Charlottenburg, the only circular village in Romania
Located approximately 50 km away from the western city of Timisoara, Charlottenburg is the only round village in the country. Due to its uniqueness, the round shaped village has been declared a historical monument by The Ministry of Culture.
The village was established around 1770 by 32 families of Swabians who came to the region as part of the second wave of German colonization from Baden Wurttenberg, from Lorraine and South Tyrol. Historians say these families brought with them the plans to build their round village. The beautiful village plans from the baroque era have been preserved.
‘In the middle of the village there is a covered well with very good water. Around the well one can find a perfect circle of mulberry trees behind which there are houses with stables and barns. Then there are the gardens where people plant vine. Every house is just as tall as the next and all of them have the same distance one from another, following a lovely symmetric style; the same symmetry applies to the four entrances of the village’, Johann Kaspar Steube described Charlottenburg on the 5th of March 1779.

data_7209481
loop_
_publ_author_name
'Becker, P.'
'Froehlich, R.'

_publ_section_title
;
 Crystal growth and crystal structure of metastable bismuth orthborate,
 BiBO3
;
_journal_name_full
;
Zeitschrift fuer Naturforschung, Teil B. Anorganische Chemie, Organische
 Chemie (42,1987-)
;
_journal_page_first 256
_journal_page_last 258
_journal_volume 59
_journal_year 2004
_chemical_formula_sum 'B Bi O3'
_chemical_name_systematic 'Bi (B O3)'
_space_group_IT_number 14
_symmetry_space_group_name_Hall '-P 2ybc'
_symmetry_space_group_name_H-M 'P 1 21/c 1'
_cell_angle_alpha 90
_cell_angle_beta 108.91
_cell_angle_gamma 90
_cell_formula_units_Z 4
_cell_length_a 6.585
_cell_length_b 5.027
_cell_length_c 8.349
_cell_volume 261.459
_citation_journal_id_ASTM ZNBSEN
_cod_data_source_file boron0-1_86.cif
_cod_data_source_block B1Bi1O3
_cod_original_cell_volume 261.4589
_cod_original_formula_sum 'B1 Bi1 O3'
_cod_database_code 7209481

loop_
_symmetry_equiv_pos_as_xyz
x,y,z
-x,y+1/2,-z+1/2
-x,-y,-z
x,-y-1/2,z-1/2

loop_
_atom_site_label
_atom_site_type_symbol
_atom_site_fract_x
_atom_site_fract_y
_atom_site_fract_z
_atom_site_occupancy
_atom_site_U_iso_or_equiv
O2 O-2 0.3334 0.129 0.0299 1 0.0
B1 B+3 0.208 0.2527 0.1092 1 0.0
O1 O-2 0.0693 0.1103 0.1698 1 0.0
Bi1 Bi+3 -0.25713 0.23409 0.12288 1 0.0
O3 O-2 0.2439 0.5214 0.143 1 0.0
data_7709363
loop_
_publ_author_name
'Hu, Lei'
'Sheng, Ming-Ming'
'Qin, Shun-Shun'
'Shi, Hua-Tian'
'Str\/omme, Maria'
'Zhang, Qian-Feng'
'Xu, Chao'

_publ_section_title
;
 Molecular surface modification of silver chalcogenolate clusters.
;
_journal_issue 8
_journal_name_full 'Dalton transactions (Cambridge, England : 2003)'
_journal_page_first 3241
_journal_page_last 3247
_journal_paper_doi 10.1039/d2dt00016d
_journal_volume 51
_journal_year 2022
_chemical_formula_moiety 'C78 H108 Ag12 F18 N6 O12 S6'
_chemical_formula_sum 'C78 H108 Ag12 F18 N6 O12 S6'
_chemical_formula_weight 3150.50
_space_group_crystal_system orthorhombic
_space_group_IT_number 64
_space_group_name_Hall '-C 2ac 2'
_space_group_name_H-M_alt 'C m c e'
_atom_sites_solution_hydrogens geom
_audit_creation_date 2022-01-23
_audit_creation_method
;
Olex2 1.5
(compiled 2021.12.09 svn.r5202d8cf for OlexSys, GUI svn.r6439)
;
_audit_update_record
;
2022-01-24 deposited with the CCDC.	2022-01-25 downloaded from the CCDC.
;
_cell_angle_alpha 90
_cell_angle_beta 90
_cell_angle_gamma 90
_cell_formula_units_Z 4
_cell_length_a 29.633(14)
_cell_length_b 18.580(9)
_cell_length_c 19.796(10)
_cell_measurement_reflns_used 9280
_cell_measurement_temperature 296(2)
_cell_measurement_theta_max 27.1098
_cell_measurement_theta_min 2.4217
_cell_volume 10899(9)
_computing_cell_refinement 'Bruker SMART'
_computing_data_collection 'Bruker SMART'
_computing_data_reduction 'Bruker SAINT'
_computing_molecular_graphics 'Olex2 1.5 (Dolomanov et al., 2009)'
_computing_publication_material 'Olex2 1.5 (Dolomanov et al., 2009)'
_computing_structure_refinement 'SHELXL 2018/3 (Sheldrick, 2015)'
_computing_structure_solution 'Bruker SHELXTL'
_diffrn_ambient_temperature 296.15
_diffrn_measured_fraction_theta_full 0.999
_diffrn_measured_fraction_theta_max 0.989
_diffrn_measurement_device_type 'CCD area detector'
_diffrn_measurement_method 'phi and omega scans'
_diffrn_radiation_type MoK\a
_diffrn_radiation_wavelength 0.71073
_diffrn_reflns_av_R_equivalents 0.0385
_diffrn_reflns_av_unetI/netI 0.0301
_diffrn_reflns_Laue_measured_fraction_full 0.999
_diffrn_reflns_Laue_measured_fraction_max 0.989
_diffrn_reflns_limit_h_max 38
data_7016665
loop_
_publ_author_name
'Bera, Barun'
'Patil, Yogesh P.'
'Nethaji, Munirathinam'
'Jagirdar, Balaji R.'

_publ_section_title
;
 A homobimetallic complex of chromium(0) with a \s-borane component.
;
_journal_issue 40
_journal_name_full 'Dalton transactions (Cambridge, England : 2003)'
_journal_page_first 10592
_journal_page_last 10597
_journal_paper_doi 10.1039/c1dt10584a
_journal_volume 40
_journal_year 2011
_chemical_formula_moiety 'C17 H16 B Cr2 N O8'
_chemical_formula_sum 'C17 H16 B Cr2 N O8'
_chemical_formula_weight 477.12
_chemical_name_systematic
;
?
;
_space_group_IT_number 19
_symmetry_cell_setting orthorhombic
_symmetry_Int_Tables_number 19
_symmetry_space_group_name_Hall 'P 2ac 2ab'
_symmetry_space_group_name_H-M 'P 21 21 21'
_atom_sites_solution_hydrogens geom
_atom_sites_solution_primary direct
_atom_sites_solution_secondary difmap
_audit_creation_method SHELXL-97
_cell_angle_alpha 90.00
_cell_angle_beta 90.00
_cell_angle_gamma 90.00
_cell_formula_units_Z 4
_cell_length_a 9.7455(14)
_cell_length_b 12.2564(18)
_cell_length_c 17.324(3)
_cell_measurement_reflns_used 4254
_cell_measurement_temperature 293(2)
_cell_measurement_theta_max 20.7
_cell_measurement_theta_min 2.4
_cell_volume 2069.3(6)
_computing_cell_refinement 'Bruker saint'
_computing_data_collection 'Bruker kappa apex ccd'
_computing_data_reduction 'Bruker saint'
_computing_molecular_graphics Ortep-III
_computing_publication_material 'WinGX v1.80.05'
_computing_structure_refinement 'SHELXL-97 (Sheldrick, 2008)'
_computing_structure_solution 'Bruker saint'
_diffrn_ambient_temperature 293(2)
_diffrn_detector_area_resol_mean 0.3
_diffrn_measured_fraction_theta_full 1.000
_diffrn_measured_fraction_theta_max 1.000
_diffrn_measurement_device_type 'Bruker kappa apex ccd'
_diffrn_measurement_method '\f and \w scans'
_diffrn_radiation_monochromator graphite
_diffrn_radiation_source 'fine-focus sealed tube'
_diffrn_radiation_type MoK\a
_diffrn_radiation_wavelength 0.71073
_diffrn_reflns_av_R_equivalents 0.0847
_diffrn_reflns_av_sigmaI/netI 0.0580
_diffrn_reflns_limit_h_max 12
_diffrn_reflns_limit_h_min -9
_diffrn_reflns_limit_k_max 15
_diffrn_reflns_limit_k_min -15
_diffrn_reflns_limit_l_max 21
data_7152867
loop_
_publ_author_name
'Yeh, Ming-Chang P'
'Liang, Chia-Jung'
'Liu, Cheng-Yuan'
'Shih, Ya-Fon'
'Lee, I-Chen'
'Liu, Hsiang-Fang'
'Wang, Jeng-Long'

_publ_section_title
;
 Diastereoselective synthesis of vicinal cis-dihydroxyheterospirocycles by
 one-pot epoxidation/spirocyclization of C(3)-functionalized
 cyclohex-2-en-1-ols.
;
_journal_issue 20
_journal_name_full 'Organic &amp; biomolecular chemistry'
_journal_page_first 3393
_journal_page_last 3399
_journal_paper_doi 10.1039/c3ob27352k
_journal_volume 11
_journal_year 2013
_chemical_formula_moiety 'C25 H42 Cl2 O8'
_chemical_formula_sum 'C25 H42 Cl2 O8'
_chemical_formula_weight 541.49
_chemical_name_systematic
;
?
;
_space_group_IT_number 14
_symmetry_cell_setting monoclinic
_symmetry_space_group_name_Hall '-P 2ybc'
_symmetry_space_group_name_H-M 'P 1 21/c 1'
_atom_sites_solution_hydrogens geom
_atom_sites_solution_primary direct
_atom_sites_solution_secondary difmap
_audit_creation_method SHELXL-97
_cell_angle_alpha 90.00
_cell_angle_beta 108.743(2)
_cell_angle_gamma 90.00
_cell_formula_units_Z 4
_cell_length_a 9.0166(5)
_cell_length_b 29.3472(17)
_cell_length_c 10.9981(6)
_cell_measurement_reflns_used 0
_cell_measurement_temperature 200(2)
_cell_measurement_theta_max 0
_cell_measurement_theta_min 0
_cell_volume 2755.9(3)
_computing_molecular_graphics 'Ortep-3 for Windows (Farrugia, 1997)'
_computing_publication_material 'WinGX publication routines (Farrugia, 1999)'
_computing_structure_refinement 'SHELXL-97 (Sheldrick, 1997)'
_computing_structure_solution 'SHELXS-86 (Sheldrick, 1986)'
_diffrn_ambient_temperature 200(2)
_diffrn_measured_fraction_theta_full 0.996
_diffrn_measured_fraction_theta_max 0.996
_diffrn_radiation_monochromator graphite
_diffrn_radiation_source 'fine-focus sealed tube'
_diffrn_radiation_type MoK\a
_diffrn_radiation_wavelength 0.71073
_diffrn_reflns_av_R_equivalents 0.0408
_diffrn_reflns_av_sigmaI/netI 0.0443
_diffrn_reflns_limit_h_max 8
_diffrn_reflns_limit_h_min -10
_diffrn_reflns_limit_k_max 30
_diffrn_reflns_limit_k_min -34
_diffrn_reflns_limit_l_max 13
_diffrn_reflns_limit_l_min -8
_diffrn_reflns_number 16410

The villagers used to be mainly farmers, only few of them worked in the forest or in the city. One of the traditions specific to the area is hunting, the property near the village used to be exploited for this purpose by the Romanian Royal Court in the first place, then by the members of the Communist Party and in the end by the amateur hunters all over Europe. This village’s population reached its climax in 1880, today counting only 300 inhabitants and only two of them still have Swabian roots, Peter Trimper and Maria Ana Backin, the last Swabian people of the village.